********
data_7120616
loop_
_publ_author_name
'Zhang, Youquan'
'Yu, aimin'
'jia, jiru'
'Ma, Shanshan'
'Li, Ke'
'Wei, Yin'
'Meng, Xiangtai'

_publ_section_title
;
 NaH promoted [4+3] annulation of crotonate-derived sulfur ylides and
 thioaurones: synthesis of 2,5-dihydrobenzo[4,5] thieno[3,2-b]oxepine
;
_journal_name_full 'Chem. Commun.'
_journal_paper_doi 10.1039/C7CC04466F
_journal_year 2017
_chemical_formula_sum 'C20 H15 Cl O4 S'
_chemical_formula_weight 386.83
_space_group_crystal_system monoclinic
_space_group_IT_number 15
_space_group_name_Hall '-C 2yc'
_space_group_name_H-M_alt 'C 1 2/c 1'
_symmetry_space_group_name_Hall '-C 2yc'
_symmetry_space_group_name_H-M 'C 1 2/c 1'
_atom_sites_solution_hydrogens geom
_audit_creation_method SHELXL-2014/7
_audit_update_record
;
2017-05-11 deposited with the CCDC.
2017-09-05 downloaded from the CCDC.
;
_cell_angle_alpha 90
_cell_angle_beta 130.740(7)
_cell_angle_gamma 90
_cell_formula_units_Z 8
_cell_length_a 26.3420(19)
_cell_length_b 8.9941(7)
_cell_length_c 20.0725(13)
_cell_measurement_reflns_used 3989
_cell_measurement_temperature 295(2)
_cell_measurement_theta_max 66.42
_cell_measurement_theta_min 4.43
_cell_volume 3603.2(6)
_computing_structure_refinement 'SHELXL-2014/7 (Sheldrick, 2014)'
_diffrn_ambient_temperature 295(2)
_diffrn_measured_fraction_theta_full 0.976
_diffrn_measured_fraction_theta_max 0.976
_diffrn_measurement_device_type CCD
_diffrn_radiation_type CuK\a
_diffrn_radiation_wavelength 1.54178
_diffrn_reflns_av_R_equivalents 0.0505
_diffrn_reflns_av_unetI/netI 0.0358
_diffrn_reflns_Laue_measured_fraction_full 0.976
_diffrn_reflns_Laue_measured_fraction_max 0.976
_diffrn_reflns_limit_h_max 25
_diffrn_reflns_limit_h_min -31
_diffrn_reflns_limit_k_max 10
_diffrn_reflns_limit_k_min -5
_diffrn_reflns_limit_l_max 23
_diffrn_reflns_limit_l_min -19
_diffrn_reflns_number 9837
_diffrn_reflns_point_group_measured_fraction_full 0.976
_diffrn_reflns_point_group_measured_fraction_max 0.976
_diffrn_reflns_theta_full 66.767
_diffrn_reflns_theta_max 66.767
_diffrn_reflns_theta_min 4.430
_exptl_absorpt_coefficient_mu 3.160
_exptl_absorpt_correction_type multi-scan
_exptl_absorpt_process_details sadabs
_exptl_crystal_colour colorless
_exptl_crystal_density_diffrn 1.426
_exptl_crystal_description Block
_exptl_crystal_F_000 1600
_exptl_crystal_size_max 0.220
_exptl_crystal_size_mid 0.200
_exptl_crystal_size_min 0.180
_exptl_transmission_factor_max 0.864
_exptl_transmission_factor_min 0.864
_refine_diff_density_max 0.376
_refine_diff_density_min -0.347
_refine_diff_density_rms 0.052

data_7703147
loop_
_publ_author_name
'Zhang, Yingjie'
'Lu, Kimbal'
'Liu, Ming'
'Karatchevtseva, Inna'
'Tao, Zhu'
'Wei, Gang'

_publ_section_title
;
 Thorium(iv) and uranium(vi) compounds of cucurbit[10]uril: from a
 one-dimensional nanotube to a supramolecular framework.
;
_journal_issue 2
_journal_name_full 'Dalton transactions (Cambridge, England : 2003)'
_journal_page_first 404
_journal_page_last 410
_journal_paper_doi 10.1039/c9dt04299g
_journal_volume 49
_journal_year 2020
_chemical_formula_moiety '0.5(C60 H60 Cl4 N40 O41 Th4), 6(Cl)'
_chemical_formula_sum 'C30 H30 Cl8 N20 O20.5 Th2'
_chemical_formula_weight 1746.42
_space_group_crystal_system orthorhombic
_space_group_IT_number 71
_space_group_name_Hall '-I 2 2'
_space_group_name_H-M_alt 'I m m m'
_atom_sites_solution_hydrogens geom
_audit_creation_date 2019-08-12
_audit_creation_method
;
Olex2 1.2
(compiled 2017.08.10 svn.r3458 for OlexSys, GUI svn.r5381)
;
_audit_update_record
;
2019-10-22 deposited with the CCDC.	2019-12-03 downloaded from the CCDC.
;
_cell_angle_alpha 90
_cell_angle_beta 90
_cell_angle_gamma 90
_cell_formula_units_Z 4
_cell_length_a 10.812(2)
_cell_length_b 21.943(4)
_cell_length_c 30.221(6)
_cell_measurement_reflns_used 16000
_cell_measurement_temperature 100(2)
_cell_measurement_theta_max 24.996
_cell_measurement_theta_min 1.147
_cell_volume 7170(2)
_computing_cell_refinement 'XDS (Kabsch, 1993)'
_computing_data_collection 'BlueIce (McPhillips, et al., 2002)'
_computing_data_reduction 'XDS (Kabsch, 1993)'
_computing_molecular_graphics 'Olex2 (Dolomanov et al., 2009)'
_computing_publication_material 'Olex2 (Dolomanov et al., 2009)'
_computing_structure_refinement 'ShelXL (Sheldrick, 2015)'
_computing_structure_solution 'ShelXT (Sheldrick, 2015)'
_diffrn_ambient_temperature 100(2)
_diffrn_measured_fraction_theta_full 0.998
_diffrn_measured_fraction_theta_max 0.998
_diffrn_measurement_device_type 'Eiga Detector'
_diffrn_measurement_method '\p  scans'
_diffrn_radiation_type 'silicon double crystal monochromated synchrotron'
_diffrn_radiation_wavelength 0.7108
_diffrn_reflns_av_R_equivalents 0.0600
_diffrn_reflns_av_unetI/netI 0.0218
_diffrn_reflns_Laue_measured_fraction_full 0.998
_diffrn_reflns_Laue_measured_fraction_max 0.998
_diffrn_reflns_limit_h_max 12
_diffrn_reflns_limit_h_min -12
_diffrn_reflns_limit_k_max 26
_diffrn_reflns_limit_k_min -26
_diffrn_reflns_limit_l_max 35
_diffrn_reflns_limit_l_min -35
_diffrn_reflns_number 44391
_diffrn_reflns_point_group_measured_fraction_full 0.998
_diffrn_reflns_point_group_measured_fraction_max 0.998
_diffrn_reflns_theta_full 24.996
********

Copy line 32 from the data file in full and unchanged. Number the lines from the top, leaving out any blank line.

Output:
2017-09-05 downloaded from the CCDC.